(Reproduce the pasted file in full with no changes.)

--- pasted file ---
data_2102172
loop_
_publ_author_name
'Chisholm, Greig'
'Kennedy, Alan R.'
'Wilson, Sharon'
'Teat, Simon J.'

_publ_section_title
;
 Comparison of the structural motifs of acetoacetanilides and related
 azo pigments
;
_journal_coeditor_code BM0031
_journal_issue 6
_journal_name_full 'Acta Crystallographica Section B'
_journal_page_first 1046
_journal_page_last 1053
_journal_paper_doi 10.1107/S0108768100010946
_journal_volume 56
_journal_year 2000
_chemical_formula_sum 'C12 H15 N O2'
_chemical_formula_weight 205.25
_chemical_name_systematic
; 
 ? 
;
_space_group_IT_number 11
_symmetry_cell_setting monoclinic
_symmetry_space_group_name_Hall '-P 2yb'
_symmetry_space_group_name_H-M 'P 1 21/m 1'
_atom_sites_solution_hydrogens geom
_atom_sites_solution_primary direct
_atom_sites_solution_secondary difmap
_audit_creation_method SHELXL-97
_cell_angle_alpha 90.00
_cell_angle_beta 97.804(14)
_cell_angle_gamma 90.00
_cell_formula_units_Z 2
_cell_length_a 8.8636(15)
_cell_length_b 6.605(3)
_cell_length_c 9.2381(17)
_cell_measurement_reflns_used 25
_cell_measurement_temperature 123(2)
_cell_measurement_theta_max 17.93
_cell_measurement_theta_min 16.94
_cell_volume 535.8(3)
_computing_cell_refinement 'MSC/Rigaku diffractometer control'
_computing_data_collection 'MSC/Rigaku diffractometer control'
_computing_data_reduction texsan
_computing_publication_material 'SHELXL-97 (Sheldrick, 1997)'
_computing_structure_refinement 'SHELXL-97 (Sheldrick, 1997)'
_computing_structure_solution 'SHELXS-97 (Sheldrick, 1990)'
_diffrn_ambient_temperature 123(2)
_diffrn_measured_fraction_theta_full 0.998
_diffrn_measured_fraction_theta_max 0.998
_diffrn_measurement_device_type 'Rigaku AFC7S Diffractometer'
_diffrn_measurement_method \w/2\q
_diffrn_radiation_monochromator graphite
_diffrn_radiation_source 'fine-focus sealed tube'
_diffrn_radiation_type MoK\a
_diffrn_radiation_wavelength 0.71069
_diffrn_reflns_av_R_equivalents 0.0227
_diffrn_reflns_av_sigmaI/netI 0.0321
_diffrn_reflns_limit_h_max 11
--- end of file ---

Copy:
data_2102172
loop_
_publ_author_name
'Chisholm, Greig'
'Kennedy, Alan R.'
'Wilson, Sharon'
'Teat, Simon J.'

_publ_section_title
;
 Comparison of the structural motifs of acetoacetanilides and related
 azo pigments
;
_journal_coeditor_code BM0031
_journal_issue 6
_journal_name_full 'Acta Crystallographica Section B'
_journal_page_first 1046
_journal_page_last 1053
_journal_paper_doi 10.1107/S0108768100010946
_journal_volume 56
_journal_year 2000
_chemical_formula_sum 'C12 H15 N O2'
_chemical_formula_weight 205.25
_chemical_name_systematic
; 
 ? 
;
_space_group_IT_number 11
_symmetry_cell_setting monoclinic
_symmetry_space_group_name_Hall '-P 2yb'
_symmetry_space_group_name_H-M 'P 1 21/m 1'
_atom_sites_solution_hydrogens geom
_atom_sites_solution_primary direct
_atom_sites_solution_secondary difmap
_audit_creation_method SHELXL-97
_cell_angle_alpha 90.00
_cell_angle_beta 97.804(14)
_cell_angle_gamma 90.00
_cell_formula_units_Z 2
_cell_length_a 8.8636(15)
_cell_length_b 6.605(3)
_cell_length_c 9.2381(17)
_cell_measurement_reflns_used 25
_cell_measurement_temperature 123(2)
_cell_measurement_theta_max 17.93
_cell_measurement_theta_min 16.94
_cell_volume 535.8(3)
_computing_cell_refinement 'MSC/Rigaku diffractometer control'
_computing_data_collection 'MSC/Rigaku diffractometer control'
_computing_data_reduction texsan
_computing_publication_material 'SHELXL-97 (Sheldrick, 1997)'
_computing_structure_refinement 'SHELXL-97 (Sheldrick, 1997)'
_computing_structure_solution 'SHELXS-97 (Sheldrick, 1990)'
_diffrn_ambient_temperature 123(2)
_diffrn_measured_fraction_theta_full 0.998
_diffrn_measured_fraction_theta_max 0.998
_diffrn_measurement_device_type 'Rigaku AFC7S Diffractometer'
_diffrn_measurement_method \w/2\q
_diffrn_radiation_monochromator graphite
_diffrn_radiation_source 'fine-focus sealed tube'
_diffrn_radiation_type MoK\a
_diffrn_radiation_wavelength 0.71069
_diffrn_reflns_av_R_equivalents 0.0227
_diffrn_reflns_av_sigmaI/netI 0.0321
_diffrn_reflns_limit_h_max 11